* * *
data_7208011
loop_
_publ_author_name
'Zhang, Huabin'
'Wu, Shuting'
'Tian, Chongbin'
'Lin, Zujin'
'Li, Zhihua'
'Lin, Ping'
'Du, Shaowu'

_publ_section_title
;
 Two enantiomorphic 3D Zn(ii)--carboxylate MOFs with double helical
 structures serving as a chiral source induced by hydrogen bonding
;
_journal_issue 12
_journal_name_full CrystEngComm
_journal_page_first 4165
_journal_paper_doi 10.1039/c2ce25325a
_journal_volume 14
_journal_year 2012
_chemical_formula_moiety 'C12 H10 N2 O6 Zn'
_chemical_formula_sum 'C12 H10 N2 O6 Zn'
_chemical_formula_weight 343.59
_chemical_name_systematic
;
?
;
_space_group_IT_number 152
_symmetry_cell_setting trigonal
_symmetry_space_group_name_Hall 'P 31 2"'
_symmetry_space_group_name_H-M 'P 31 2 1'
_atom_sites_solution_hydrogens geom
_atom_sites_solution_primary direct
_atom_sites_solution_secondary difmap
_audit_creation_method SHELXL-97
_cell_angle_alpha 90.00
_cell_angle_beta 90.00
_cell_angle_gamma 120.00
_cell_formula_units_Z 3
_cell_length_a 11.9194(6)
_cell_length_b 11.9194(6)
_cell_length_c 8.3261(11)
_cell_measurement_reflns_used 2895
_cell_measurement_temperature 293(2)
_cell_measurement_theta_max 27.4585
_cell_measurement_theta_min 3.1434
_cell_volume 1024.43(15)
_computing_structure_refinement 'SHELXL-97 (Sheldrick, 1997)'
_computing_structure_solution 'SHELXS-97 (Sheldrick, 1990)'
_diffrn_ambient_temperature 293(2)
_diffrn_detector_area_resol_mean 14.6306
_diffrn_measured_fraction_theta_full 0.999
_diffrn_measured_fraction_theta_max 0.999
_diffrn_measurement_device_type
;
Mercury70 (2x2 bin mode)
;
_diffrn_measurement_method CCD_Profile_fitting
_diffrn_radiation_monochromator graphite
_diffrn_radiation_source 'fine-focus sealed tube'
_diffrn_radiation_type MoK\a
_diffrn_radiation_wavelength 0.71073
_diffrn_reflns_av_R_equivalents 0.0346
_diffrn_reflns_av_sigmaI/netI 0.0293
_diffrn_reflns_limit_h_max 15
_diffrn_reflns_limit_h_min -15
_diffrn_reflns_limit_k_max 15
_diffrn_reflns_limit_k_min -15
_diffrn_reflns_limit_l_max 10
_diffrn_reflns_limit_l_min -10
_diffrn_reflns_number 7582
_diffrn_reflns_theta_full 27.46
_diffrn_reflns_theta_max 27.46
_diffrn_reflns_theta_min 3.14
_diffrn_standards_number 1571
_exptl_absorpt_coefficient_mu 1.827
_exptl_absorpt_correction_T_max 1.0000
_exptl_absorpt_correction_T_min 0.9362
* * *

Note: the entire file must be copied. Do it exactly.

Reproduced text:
data_7208011
loop_
_publ_author_name
'Zhang, Huabin'
'Wu, Shuting'
'Tian, Chongbin'
'Lin, Zujin'
'Li, Zhihua'
'Lin, Ping'
'Du, Shaowu'

_publ_section_title
;
 Two enantiomorphic 3D Zn(ii)--carboxylate MOFs with double helical
 structures serving as a chiral source induced by hydrogen bonding
;
_journal_issue 12
_journal_name_full CrystEngComm
_journal_page_first 4165
_journal_paper_doi 10.1039/c2ce25325a
_journal_volume 14
_journal_year 2012
_chemical_formula_moiety 'C12 H10 N2 O6 Zn'
_chemical_formula_sum 'C12 H10 N2 O6 Zn'
_chemical_formula_weight 343.59
_chemical_name_systematic
;
?
;
_space_group_IT_number 152
_symmetry_cell_setting trigonal
_symmetry_space_group_name_Hall 'P 31 2"'
_symmetry_space_group_name_H-M 'P 31 2 1'
_atom_sites_solution_hydrogens geom
_atom_sites_solution_primary direct
_atom_sites_solution_secondary difmap
_audit_creation_method SHELXL-97
_cell_angle_alpha 90.00
_cell_angle_beta 90.00
_cell_angle_gamma 120.00
_cell_formula_units_Z 3
_cell_length_a 11.9194(6)
_cell_length_b 11.9194(6)
_cell_length_c 8.3261(11)
_cell_measurement_reflns_used 2895
_cell_measurement_temperature 293(2)
_cell_measurement_theta_max 27.4585
_cell_measurement_theta_min 3.1434
_cell_volume 1024.43(15)
_computing_structure_refinement 'SHELXL-97 (Sheldrick, 1997)'
_computing_structure_solution 'SHELXS-97 (Sheldrick, 1990)'
_diffrn_ambient_temperature 293(2)
_diffrn_detector_area_resol_mean 14.6306
_diffrn_measured_fraction_theta_full 0.999
_diffrn_measured_fraction_theta_max 0.999
_diffrn_measurement_device_type
;
Mercury70 (2x2 bin mode)
;
_diffrn_measurement_method CCD_Profile_fitting
_diffrn_radiation_monochromator graphite
_diffrn_radiation_source 'fine-focus sealed tube'
_diffrn_radiation_type MoK\a
_diffrn_radiation_wavelength 0.71073
_diffrn_reflns_av_R_equivalents 0.0346
_diffrn_reflns_av_sigmaI/netI 0.0293
_diffrn_reflns_limit_h_max 15
_diffrn_reflns_limit_h_min -15
_diffrn_reflns_limit_k_max 15
_diffrn_reflns_limit_k_min -15
_diffrn_reflns_limit_l_max 10
_diffrn_reflns_limit_l_min -10
_diffrn_reflns_number 7582
_diffrn_reflns_theta_full 27.46
_diffrn_reflns_theta_max 27.46
_diffrn_reflns_theta_min 3.14
_diffrn_standards_number 1571
_exptl_absorpt_coefficient_mu 1.827
_exptl_absorpt_correction_T_max 1.0000
_exptl_absorpt_correction_T_min 0.9362